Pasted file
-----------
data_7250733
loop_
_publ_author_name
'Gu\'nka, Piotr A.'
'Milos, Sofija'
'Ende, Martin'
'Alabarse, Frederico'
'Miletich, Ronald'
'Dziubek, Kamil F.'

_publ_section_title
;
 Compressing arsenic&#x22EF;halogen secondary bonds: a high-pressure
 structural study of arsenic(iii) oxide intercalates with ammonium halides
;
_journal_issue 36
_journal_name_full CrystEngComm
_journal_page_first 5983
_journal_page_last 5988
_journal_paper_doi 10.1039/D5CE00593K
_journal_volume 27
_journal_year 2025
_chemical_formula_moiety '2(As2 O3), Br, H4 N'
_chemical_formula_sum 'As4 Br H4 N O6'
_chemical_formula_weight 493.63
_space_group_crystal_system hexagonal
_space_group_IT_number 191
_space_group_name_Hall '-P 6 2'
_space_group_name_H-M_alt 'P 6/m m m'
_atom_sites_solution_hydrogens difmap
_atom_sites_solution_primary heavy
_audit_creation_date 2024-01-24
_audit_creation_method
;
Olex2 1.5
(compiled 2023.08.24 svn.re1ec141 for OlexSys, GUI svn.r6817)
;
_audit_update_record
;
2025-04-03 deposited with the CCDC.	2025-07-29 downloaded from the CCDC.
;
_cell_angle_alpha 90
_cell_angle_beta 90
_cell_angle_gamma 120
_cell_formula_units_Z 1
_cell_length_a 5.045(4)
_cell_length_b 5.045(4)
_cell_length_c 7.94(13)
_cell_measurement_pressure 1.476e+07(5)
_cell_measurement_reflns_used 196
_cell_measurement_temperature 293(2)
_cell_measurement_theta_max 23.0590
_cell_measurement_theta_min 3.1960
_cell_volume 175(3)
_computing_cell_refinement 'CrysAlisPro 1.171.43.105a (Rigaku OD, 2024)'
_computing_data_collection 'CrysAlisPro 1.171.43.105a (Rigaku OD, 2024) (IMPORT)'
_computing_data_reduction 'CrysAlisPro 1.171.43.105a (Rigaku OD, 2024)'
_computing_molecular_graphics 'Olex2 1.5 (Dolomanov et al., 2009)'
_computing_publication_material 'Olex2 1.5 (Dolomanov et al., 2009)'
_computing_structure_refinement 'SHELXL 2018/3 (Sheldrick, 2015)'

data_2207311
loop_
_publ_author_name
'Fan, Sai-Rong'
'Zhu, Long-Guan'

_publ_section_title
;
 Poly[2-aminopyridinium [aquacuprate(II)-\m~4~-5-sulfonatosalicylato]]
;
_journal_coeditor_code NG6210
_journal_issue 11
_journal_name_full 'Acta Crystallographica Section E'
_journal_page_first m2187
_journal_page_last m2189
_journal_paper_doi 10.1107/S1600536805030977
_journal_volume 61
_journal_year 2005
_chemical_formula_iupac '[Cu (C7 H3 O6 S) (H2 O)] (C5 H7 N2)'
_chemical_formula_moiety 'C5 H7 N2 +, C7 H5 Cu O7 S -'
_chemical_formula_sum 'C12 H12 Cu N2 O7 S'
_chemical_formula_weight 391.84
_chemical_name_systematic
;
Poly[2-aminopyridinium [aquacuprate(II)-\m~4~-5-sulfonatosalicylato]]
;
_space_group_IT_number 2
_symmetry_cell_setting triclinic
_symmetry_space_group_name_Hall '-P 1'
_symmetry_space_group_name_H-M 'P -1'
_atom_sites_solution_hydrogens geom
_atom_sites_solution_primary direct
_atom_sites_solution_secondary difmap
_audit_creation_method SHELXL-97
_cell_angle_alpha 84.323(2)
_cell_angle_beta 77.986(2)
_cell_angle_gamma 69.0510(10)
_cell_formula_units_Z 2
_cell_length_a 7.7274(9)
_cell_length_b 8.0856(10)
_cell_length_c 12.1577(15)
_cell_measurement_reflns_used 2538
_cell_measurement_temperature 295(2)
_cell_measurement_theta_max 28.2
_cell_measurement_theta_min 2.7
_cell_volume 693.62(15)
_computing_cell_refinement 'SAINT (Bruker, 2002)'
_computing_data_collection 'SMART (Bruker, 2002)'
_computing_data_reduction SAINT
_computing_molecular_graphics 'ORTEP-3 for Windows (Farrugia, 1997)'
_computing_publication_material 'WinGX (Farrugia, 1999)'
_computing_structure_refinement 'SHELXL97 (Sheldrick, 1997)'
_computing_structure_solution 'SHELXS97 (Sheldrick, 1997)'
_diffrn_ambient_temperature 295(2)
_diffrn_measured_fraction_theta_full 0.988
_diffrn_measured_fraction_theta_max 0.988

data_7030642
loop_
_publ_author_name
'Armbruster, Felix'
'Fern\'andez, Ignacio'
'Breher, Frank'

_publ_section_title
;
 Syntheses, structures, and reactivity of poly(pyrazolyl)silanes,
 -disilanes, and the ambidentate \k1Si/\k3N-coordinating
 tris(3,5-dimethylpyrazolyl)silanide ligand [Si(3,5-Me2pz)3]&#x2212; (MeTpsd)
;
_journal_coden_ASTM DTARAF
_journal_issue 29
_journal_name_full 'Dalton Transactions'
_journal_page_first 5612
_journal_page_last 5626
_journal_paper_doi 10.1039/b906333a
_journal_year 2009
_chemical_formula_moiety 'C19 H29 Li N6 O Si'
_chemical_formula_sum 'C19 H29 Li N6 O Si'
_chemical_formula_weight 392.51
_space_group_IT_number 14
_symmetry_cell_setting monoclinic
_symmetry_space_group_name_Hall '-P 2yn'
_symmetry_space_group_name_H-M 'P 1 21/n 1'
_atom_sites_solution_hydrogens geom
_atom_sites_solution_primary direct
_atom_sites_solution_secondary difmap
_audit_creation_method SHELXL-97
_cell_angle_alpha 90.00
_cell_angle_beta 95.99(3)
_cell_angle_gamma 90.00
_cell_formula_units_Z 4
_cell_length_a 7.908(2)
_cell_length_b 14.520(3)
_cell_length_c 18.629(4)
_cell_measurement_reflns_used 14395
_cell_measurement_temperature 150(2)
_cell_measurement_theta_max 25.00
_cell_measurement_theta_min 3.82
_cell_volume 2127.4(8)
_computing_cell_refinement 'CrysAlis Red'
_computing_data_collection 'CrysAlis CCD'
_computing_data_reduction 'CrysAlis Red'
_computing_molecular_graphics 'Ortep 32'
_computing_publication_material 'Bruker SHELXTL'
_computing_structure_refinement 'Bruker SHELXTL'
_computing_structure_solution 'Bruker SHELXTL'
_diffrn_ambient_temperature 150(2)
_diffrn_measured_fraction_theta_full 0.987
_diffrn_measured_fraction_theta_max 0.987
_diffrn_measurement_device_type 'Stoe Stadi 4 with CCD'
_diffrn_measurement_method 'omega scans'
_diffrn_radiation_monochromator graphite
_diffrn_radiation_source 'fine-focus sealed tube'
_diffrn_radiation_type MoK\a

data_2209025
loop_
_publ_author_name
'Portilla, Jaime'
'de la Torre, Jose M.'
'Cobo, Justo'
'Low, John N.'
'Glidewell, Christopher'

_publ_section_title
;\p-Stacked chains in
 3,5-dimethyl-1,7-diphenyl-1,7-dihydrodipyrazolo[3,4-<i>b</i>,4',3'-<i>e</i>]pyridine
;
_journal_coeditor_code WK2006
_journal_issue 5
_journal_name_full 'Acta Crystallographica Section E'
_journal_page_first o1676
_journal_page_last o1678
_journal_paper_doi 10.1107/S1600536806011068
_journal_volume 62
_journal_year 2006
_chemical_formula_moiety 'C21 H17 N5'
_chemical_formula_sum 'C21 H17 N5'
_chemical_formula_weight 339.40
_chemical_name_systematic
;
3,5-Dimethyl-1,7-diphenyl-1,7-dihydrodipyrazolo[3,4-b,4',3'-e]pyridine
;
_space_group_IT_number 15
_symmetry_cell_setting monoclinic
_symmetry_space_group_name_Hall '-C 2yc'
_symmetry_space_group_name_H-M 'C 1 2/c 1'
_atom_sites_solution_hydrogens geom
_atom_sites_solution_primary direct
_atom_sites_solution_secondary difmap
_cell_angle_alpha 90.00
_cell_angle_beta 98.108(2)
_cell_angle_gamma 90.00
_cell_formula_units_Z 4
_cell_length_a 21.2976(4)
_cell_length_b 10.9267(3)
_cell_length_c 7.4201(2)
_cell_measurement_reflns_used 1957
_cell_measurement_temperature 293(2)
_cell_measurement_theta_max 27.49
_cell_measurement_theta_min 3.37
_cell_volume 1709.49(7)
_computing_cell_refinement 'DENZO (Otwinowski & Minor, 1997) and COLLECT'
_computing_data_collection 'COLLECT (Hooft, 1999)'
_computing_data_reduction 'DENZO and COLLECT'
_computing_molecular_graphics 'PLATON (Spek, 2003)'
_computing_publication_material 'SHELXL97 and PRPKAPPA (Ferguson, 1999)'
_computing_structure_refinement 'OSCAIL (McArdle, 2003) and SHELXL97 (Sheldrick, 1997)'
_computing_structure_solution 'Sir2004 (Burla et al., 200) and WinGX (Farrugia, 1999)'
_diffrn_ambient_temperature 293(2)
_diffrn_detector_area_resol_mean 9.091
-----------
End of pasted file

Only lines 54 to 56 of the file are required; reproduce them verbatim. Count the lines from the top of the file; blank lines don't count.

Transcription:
_computing_cell_refinement 'CrysAlisPro 1.171.43.105a (Rigaku OD, 2024)'
_computing_data_collection 'CrysAlisPro 1.171.43.105a (Rigaku OD, 2024) (IMPORT)'
_computing_data_reduction 'CrysAlisPro 1.171.43.105a (Rigaku OD, 2024)'